NetSpot is both an excellent WiFi channel scanner app and a WiFi survey tool. NetSpot features two distinct modes of operation: Discover and Survey. The Discover mode is what you need when you want to discover WiFi channel overlap.
When you activate it, NetSpot immediately analyzes all nearby wireless networks, gathers all available information about them, and presents its findings sorted as an intuitive list. You can then zoom in on individual wireless networks to learn more about them, or you can switch to the Survey mode and conduct a wireless signal strength site survey to discover dead zones. NetSpot is also one of the easiest WiFi analyzer apps to use, even though it’s used daily by countless network professionals around the world.
WiFi Scanner can scan for surrounding networks and supply vital WiFi information needed for troubleshooting purposes. The app allows users to narrow down the results using customizable filter options, it can plot 2.4 GHz and 5 GHz channel graphs to display WiFi channel overlap, and it even includes a handy speed test feature so you can test the performance of your network in various areas. The information you gather using WiFi scanner can be exported into CSV files, making it easy to share it with others.
Apart from WiFi networks, iStumbler can also find Bluetooth devices and Bonjour services. The app supports both the 2.4 GHz frequency range as well as the increasingly more popular 5 GHz frequency range. Unlike many other WiFi analyzer apps, iStumbler isn’t free. The app costs $9.99 for all the computers that you own, and you can purchase your license in the store or right in the app. iStumbler works on all Mac computers running macOS 10.10 (Yosemite) or later.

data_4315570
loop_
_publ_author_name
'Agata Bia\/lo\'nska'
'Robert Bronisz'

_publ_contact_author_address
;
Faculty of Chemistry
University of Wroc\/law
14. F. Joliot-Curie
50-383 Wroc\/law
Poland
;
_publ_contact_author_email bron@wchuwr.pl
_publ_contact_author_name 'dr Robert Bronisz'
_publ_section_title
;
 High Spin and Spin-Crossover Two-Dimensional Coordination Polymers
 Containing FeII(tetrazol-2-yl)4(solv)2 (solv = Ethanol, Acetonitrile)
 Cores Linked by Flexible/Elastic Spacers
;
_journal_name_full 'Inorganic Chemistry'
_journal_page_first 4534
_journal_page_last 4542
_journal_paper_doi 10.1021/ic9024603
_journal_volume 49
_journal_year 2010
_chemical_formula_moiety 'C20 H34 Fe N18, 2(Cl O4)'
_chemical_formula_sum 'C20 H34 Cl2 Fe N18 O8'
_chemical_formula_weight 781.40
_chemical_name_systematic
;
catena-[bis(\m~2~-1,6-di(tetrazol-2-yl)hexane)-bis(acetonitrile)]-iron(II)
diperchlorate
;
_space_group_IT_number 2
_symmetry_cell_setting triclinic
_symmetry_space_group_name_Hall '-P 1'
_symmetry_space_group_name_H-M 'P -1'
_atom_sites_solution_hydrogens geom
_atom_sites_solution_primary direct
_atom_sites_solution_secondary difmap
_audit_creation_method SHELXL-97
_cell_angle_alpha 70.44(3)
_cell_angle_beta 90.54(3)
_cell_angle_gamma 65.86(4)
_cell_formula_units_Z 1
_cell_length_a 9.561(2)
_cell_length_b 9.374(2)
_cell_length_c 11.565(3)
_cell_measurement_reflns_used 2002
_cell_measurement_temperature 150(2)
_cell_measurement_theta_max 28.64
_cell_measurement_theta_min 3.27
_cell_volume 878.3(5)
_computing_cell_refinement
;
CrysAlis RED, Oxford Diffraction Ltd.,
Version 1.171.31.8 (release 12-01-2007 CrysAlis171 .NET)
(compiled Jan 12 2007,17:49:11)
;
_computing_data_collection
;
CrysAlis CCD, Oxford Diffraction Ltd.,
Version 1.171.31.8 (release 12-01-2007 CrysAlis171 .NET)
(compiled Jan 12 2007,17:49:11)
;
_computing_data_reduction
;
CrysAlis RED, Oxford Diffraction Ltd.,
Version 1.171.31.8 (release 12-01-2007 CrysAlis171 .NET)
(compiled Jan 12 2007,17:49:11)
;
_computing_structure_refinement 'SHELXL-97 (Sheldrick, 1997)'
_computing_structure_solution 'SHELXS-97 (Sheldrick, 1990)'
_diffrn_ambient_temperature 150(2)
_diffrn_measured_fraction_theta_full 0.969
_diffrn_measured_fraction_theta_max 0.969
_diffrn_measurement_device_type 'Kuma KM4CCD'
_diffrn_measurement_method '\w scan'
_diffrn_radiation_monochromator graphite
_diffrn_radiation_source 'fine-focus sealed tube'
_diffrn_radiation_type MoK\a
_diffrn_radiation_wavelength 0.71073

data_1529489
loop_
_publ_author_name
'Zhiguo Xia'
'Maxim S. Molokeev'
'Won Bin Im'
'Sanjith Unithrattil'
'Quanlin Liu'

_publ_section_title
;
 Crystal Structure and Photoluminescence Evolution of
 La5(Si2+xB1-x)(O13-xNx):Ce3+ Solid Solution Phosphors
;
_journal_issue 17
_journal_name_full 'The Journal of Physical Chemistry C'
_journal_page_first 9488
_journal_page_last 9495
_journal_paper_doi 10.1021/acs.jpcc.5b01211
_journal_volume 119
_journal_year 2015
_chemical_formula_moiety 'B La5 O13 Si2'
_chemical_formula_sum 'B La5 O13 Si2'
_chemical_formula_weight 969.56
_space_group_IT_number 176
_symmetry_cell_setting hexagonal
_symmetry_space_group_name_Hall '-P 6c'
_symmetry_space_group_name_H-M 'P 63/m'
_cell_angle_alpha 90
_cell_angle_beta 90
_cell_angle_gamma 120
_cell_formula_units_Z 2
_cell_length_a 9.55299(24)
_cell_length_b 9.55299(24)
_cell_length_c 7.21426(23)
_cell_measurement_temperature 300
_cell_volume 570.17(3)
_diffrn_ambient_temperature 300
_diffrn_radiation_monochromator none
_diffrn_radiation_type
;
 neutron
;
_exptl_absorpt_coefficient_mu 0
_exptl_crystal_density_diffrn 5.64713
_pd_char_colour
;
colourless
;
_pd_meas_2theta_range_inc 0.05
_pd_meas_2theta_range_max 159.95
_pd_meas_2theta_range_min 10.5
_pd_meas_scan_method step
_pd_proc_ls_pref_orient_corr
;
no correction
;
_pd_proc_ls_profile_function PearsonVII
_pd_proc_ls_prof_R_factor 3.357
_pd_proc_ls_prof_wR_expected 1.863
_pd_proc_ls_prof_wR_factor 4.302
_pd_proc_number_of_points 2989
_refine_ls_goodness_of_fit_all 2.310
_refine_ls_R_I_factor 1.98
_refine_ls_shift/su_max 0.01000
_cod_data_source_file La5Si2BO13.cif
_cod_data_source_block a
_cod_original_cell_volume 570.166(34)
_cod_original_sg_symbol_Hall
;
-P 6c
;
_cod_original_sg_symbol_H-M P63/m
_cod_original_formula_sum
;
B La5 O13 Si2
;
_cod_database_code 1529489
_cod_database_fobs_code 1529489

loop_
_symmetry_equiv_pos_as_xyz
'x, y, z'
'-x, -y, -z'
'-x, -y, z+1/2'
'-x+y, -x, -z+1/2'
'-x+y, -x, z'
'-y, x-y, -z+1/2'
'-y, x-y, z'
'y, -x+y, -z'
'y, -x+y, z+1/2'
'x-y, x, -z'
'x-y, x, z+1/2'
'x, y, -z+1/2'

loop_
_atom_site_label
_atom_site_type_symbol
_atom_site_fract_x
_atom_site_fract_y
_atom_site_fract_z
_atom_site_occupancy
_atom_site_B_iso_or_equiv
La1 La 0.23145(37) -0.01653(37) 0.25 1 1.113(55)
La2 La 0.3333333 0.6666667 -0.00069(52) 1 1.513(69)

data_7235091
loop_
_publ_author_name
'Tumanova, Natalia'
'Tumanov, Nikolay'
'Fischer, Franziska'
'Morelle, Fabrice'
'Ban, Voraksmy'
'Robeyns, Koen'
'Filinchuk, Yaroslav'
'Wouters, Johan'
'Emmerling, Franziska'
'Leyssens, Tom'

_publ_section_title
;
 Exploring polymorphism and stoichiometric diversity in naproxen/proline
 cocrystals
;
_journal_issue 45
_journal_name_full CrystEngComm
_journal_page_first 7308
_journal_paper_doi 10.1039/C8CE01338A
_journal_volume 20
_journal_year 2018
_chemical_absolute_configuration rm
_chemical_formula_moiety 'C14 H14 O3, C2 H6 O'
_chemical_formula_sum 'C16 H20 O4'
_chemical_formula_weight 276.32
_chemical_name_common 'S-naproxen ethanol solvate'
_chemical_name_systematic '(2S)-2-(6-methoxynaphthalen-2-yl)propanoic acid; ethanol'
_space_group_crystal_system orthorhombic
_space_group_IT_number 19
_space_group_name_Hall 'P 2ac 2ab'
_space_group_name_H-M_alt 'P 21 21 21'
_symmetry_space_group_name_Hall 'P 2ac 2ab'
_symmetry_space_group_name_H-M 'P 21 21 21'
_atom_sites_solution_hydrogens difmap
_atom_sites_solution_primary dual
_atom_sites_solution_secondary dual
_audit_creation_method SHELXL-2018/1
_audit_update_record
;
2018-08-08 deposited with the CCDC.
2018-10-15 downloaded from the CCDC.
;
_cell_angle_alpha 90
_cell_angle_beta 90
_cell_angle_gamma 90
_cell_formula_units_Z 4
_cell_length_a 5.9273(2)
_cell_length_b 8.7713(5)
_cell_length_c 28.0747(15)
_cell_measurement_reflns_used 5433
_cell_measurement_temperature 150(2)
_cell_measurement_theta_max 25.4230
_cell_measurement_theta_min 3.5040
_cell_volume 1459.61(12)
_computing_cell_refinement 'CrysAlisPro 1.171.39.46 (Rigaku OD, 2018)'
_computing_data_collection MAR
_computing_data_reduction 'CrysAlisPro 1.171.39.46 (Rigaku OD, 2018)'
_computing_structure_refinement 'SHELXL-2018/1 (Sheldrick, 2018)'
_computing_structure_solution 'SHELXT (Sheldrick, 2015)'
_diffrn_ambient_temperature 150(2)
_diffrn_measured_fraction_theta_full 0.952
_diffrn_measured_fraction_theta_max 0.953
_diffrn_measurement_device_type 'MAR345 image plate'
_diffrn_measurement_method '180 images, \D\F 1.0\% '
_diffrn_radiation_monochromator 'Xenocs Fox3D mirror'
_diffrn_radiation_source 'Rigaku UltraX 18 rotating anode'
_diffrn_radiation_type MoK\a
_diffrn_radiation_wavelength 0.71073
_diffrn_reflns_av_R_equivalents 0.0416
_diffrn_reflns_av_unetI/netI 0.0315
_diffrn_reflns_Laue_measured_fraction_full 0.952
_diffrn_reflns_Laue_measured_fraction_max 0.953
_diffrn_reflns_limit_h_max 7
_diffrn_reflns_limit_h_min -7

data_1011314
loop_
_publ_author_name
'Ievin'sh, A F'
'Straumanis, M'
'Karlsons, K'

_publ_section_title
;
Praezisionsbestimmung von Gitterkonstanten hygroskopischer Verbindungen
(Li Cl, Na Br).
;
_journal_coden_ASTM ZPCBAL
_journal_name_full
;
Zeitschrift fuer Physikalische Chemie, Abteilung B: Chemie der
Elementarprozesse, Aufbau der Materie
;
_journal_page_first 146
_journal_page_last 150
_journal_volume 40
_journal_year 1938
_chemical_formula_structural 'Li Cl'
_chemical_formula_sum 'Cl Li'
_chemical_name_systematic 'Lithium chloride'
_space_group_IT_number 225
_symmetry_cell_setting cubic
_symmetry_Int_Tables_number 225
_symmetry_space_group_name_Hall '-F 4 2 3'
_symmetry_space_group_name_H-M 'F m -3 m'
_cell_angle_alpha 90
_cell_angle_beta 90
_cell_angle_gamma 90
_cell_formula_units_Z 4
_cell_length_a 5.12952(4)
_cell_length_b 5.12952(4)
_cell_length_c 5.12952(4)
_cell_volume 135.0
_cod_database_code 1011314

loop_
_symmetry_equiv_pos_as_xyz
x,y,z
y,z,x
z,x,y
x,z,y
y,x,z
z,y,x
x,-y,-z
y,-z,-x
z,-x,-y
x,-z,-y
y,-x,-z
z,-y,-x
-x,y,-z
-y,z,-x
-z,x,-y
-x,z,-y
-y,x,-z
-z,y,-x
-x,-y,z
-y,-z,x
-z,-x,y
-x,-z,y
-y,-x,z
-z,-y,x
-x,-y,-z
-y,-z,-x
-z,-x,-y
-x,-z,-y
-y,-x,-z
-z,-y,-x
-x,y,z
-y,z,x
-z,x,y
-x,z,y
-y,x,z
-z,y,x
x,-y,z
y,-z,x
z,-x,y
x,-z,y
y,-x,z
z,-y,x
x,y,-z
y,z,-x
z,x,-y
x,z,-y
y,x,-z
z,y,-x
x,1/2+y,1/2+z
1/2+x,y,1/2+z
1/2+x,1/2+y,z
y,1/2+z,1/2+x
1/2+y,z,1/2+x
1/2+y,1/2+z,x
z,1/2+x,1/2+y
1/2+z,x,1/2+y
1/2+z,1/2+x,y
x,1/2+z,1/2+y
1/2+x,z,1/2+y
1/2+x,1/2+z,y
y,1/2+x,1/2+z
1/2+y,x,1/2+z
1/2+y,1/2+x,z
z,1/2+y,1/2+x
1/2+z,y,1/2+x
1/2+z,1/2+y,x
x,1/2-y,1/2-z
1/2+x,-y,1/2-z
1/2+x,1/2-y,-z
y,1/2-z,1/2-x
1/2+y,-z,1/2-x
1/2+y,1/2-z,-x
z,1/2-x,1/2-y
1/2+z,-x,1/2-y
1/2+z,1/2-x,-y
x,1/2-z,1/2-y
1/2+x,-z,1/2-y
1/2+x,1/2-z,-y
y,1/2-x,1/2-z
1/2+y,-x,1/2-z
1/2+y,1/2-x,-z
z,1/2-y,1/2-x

KisMAC is a free and open source wireless analysis and security auditing tool for macOS. It’s built upon the original KisMac, which was developed by Michael Rossberg and Geoffrey Kruse. Unfortunately, the original KisMac hasn’t been updated since 2011, so Vitalii Parovishnyk, the lead developer of the current iteration of KisMAC took over and continued from where Michael Rossberg and Geoffrey Kruse had stopped. KisMAC works on all versions of macOS from 10.9, and it features an updated user interface that makes the software easier to use than ever before.